The wolf had been taken aback at being challenged, and at first had eyed its adversary in wonder. Did it see a woman? A dragon? Whatever it saw, it knew it for an enemy. Once Rebecca reached the floor, the wolf let out another awful howl, and charged its opponent. As it closed in, it leapt.
With a speed and force possible only with magic, Rebecca turned, lifted her walking stick, and swung it directly at the head of the beast. Magic affects the physical world, but so, too, does the physical world affect the magical one. The sterling silver dragon head struck the wolf head on, caving in the skull of the beast in the physical world. And in the magical world, the jaws of the wolf met the flaming breath of the dragon.
To Patty, it looked as if Becca and the wolf had collided, and then there was an explosion. Once her eyes recovered, she could easily see the wolf. It was lying on the floor, thrashing in its death spasms while dragon fire played over its body, its last pitiful howls drained of any magical power.
Where was Becca? Patty dashed to the stairs and descended as quickly as she could, all the while scanning the floor of the great hall for Rebecca’s form. It wasn’t until she got to the foot of the stairs that she saw Rebecca lying only a few feet away. Even in magic, to every action there is an equal and opposite action, and their collision had thrown both the wolf and Rebecca back in the directions whence they had come. Patty quickly pressed her ear to Rebecca’s chest. As Patty feared from what she had been told, Rebecca’s heartbeat was very slow, and her flesh felt cold. Some servant came up, and Patty told her to get blankets and hot water bottles, anything to help warm Rebecca up. She said the same thing to anyone else who came close. She lost track of how many people she said it to, and she kept on saying it even as blankets and water bottles arrived.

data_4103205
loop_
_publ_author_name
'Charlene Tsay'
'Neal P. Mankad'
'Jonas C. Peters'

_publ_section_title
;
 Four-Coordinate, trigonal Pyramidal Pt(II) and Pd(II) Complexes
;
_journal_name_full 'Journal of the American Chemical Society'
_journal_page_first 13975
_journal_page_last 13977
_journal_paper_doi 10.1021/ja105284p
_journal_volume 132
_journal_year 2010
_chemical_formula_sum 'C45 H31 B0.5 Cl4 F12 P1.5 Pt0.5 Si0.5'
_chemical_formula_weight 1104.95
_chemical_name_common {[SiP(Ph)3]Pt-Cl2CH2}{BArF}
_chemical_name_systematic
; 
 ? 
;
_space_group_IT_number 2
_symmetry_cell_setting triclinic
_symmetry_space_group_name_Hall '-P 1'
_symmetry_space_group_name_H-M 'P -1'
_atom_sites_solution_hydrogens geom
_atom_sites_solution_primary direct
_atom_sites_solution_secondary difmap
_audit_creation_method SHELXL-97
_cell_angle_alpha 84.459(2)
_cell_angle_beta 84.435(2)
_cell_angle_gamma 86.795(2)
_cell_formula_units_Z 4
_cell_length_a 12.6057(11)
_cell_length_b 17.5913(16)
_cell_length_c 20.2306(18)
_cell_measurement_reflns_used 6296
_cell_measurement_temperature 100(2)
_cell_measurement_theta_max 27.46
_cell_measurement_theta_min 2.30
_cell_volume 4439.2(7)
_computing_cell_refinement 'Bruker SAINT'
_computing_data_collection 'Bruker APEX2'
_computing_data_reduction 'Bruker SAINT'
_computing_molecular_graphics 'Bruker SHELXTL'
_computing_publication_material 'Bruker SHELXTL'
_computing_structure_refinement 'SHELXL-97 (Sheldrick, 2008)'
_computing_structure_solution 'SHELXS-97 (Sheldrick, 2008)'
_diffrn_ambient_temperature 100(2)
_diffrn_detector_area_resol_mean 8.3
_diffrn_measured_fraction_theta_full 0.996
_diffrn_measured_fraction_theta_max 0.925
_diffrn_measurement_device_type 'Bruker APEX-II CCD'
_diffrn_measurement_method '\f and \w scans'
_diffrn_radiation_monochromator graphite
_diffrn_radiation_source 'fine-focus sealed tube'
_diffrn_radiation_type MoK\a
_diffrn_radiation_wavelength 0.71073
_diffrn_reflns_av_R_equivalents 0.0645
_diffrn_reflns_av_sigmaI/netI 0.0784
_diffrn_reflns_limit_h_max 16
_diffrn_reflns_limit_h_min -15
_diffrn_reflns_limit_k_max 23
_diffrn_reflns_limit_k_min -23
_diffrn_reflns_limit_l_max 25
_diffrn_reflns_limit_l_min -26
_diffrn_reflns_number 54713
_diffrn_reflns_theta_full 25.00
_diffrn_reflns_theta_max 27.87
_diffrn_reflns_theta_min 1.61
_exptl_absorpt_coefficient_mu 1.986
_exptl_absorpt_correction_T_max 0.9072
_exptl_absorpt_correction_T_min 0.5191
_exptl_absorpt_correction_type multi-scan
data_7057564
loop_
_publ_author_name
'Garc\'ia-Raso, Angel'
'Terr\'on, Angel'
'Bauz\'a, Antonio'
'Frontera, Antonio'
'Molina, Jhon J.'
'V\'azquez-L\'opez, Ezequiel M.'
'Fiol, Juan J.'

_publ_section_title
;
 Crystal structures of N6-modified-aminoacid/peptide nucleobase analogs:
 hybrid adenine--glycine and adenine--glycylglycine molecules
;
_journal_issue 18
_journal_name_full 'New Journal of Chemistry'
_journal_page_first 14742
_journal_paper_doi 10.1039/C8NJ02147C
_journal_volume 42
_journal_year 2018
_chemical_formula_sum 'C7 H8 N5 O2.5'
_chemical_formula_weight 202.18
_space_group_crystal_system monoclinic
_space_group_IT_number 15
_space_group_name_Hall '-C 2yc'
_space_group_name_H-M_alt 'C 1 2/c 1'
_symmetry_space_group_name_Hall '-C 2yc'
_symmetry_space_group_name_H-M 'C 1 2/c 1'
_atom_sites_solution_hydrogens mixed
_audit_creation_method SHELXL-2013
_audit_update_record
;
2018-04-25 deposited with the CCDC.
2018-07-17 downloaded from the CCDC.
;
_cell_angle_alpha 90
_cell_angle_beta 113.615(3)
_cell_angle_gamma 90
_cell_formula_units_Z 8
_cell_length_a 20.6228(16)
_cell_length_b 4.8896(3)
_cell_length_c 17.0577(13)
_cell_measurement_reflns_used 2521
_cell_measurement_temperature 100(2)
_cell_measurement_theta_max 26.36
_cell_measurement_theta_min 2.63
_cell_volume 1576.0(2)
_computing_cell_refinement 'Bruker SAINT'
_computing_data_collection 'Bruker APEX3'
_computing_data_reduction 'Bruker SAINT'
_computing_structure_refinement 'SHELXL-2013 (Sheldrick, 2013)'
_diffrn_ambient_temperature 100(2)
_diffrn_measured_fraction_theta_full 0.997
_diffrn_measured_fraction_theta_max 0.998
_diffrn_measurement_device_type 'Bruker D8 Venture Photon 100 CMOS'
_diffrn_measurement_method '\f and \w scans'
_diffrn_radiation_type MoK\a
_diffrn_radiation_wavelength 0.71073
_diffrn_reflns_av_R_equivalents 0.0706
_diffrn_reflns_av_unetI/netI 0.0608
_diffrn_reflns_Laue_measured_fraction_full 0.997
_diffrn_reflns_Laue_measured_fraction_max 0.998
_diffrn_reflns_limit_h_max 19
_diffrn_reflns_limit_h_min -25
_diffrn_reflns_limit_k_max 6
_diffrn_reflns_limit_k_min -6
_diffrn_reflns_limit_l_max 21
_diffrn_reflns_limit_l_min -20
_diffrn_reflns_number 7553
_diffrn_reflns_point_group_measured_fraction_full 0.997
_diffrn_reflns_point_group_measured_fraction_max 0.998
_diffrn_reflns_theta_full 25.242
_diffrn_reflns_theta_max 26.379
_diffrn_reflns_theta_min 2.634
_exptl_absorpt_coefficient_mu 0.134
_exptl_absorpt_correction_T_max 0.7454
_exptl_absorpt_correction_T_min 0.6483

She said it to yet another person, but he didn’t go away for help. Instead, he knelt down and looked her square in the face, saying, “They have brought blankets, Patricia. What is wrong with Mrs. Maxwell, Patricia? What is wrong with Rebecca?”
It took hearing Rebecca’s name for Patty to realize she was being asked a question. She groped for words to explain what had happened, just as Grace had once explained it to her. “When she does magic, big magic, it . . . it depletes her. She almost just dies. We have to keep her warm and help her recover. She need more blankets, she needs more blankets . . .” There was more she needed, but Patty was too distraught at how fragile Rebecca looked, how thin a grip she seemed to have on life, to think of the rest.